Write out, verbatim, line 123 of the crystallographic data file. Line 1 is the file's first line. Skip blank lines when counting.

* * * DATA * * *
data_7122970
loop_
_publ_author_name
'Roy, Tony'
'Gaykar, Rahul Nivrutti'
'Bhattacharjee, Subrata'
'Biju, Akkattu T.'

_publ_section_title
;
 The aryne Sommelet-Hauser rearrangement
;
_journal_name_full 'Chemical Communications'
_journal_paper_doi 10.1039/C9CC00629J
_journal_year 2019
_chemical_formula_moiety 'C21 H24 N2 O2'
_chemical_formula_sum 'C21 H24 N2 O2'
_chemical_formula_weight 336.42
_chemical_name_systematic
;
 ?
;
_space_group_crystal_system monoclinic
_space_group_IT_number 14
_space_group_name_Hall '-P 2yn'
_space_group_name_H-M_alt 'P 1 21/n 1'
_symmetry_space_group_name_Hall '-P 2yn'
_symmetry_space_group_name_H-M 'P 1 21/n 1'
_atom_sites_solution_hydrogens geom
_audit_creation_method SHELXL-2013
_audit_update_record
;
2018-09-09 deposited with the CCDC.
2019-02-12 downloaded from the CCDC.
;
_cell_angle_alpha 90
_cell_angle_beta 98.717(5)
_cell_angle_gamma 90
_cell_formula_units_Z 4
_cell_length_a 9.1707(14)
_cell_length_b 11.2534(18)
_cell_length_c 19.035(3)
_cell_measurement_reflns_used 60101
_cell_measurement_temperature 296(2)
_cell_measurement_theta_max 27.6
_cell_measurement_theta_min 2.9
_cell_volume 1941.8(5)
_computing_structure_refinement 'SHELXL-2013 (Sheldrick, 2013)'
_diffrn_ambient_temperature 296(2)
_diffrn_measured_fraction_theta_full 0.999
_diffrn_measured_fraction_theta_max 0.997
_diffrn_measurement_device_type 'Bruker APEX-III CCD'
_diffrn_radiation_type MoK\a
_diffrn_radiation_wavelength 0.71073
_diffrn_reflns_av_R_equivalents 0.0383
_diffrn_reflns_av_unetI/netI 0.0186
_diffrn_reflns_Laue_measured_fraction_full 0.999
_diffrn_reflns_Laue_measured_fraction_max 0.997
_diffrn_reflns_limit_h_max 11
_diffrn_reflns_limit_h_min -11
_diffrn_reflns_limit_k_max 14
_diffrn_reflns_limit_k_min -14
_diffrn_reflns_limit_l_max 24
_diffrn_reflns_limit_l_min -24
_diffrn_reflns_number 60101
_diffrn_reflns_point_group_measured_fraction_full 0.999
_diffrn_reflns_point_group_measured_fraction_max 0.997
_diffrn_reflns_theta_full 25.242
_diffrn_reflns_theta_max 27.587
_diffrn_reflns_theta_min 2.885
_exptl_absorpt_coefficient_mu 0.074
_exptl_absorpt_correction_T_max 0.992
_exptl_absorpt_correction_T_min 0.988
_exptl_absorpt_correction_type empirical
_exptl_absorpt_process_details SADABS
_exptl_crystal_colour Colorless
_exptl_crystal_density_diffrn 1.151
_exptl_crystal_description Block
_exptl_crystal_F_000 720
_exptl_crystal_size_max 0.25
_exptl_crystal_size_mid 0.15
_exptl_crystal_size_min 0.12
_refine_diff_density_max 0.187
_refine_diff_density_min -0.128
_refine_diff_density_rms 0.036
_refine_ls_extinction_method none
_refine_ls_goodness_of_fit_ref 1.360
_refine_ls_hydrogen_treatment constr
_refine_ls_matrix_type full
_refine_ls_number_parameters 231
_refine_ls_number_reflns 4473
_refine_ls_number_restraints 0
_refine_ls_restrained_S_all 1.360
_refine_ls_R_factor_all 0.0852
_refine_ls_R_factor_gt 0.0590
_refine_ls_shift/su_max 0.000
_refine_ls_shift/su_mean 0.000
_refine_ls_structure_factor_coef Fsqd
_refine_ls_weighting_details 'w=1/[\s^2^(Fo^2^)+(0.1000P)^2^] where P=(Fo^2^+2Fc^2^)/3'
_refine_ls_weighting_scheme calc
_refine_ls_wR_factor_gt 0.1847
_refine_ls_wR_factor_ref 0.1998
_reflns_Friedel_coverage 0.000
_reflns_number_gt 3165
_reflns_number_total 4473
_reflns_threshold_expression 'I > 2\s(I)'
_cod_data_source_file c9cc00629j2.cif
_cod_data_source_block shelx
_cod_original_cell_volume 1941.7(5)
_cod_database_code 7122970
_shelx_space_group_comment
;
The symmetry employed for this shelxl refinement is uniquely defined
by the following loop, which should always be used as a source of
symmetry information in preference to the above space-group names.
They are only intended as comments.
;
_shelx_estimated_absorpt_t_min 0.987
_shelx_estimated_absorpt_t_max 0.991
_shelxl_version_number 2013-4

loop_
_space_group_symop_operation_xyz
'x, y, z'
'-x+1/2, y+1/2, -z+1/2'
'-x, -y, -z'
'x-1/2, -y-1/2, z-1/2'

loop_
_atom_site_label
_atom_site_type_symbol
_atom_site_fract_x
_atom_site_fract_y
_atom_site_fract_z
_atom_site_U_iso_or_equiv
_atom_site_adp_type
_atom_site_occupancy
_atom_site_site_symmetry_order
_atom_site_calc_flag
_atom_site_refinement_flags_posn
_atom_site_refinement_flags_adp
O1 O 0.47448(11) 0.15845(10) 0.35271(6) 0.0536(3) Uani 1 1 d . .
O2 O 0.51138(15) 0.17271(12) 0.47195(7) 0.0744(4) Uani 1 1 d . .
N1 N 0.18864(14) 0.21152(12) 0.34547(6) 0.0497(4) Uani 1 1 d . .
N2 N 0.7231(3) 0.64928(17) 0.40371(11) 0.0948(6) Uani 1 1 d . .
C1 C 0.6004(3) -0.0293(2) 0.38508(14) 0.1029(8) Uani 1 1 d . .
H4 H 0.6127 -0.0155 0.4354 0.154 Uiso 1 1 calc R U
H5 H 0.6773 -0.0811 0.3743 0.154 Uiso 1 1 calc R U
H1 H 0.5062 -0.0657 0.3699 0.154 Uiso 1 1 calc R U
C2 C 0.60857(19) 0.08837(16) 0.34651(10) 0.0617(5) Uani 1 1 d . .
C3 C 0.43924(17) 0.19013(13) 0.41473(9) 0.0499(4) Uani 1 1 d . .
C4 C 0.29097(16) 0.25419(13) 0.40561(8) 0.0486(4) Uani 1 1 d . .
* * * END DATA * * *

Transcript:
'-x+1/2, y+1/2, -z+1/2'